Edward Hughes Dodgson

Key Information

Name: Edward Hughes Dodgson
DoB:  September 5 1876
Regt: 5th Battallion, Border & Sapper 160531 Royal Engineers
DoD: May  3 1918 at a casualty clearing station
Academic Career: CGS  May 1893 – July 1895 as a boarder
Other: son of Henry  Dodgson Esq., Derwent House, Cockermouth.

Biographical Information
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[toggle title=”Family Background”]Family Background:Edward Hughes Dodgson was one of eleven children born to Cockermouth Doctor Henry Dodgson and his wife Frances. Sadly his father died in July 1882 leaving his mother to bring up the surviving seven daughters and two sons. His father left nearly £8,000 in his will equivalent to £386,000 today. The Dodgsons had lived in the Cockermouth area for several generations and although his mother was born in London her mother was also from the area. For over 40 years the family home was Derwent House, Crown Street, Cockermouth.[/toggle]

[toggle title=”Academic Record”]Academic Record: Edward  along with his older brother was first sent to Pocklington Grammar School in Yorkshire and then moved to Carlisle Grammar School. Edward made an impact on the sports field; he was good at the steeplechase and the “The Carliol” published the following glowing tribute to him in July 1895 “We are sorry to say that our athletics will suffer by the retirement from our midst of………..and E.H.Dodgson. We can only say that we hope they will do as well in their new careers as they have in the cricket field”. He won the chemistry prize in 1895.

His brother Henry followed in his father’s footsteps and became a doctor. Edward qualified as a land agent and surveyor in 1904. [/toggle][toggle title=”War Service”]War Service:

In 1906 Edward was appointed as a Second Lieutenant in the 3rd Cumberland Volunteer Battalion of the Border Regt. On  June 30 1908 Edward along with others was transferred to the 5th Battalion of the Border Regt. He was listed as being part of the officer corps of the 5th battalion when it was mobilised on Aug 4 1914. The Memorial Register states that he was a Captain in the Border Regt.  In October 1914 the Cumberland News carried the following brief report

“Fifth Border Regt

The following letter has been sent to us from Fleetwood:- The men at Fleetwood are men, who by medical examination have been found to be unfit for foreign service, and men under the age limit, but nevertheless are doing very arduous duties. It is guard every other night and drill the day they are not on guard, which is necessary to get the men into shipshape. They are a happy lot of men, and the officers in charge are very nice gentlemen, and are worthy of the name of officer and gentlemen. The Commandant is Capt. Dodgson. He is a good officer to the men, very level headed, will be stern with the men where it is needed, and I must say all through is very human. I hope that the Cumberland people do not think because the men at Fleetwood cannot go on foreign service that they are not doing a great duty, although not fighting. They are doing a great duty in defence of their country.”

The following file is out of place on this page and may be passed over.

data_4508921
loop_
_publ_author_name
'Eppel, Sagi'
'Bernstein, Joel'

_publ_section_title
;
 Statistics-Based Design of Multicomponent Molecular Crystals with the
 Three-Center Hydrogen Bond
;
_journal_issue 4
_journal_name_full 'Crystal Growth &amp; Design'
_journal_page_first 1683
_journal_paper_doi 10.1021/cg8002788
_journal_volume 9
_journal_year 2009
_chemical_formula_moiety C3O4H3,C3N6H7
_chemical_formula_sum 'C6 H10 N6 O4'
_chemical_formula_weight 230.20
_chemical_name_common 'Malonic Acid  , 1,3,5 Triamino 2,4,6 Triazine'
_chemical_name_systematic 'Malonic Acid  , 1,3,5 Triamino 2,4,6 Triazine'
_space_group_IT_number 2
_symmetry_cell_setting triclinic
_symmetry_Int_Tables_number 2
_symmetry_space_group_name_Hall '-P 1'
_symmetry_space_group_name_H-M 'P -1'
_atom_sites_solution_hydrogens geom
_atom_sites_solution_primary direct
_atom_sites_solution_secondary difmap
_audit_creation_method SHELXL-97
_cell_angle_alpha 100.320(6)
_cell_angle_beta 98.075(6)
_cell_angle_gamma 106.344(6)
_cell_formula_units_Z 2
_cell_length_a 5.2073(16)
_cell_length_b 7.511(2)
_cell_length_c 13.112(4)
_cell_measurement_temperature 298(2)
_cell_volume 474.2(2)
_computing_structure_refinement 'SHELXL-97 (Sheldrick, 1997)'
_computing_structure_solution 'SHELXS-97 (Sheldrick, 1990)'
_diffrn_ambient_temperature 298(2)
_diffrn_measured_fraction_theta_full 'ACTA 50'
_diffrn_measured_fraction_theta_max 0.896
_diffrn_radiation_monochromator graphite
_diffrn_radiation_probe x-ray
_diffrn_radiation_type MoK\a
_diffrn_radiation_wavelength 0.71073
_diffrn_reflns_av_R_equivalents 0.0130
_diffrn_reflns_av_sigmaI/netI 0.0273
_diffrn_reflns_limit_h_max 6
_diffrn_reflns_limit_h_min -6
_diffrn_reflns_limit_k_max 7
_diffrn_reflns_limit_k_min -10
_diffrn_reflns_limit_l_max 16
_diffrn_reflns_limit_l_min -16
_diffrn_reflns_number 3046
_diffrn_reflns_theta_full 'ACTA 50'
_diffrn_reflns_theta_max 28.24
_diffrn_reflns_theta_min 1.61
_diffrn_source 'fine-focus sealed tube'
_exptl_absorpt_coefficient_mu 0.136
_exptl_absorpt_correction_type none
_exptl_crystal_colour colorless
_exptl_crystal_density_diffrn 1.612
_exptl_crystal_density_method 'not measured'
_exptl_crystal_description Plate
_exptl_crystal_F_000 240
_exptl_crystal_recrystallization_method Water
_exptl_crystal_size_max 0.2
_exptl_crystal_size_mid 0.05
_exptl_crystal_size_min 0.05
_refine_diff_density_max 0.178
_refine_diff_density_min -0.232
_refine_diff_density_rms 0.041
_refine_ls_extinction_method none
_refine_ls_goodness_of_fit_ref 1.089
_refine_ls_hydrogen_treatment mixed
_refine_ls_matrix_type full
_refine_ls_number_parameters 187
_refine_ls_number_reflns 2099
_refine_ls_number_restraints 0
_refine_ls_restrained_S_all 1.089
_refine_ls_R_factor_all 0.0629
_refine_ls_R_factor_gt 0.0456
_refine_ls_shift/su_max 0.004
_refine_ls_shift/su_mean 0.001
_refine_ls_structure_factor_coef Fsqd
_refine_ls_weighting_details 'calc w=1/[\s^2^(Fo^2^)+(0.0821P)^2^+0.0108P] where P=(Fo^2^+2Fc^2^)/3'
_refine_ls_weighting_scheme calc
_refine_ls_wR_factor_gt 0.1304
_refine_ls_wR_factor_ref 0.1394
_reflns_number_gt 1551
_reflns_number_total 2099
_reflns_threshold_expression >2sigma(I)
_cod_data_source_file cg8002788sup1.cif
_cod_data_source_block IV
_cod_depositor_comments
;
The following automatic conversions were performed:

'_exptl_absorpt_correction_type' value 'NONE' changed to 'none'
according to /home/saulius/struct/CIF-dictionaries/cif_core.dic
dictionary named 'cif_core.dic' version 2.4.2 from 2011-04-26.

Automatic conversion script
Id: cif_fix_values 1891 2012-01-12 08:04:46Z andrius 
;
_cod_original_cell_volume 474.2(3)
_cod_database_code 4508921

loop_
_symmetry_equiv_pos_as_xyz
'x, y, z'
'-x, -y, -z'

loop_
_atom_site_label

However the CWGC lists him as a sapper in the Royal Engineers, his parents’ headstone also lists him as being in the Royal Engineers.  The most likely scenario seems to be that when in 1916 the Royal Engineers formed the 5th Field Survey Company, qualified surveyors were drafted in from other battalions.  The drop in rank is surprising. He died at a casualty clearing station and is buried at the Aire Communal Cemetery. He left £2,200 in his will equivalent to £100,000 today. [/toggle][toggle title=”Battalion”]Battalion:Capt. 5th Battallion Border Regt 1914. Royal Engineers 1918 [/toggle][toggle title=”Other”]Other: Edward married Annie Ritson in the summer of 1913. Of Edward’s eight surviving siblings none appear to have had children. His sister Grace travelled the world as a nurse. Janet, Frances and Mabel went to Canada but were still unmarried in their forties. And Lilian and Margaret married in their mid forties. Edith hasn’t as yet been traced.

Edward’s widow was living at Ridgemount, Maryport when he died. The family had his gravestone inscribed with

” Until the day breaks and the shadows flee away”.

The Dodgson family were friends with the Gilbanks family.

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[toggle title=”Sources”]Sources: 

a)      Carlisle School Memorial Register 1264-1924

b)      Society of Genealogists GWR Shareholders list

c)       National Probate Registers via Ancestry website 1882 & 1918

d)      Find my past Great War Database

e)      Census:

1911 RG14 31412

1901 RG13 4054 90 26

1891 RG12 4301 (MOTHER) Edward at Pocklington School

1881 RG11 5172 105 45

f) WO 95/2402 the Border Regt War Diary for April 1918contains no reference to Edward.

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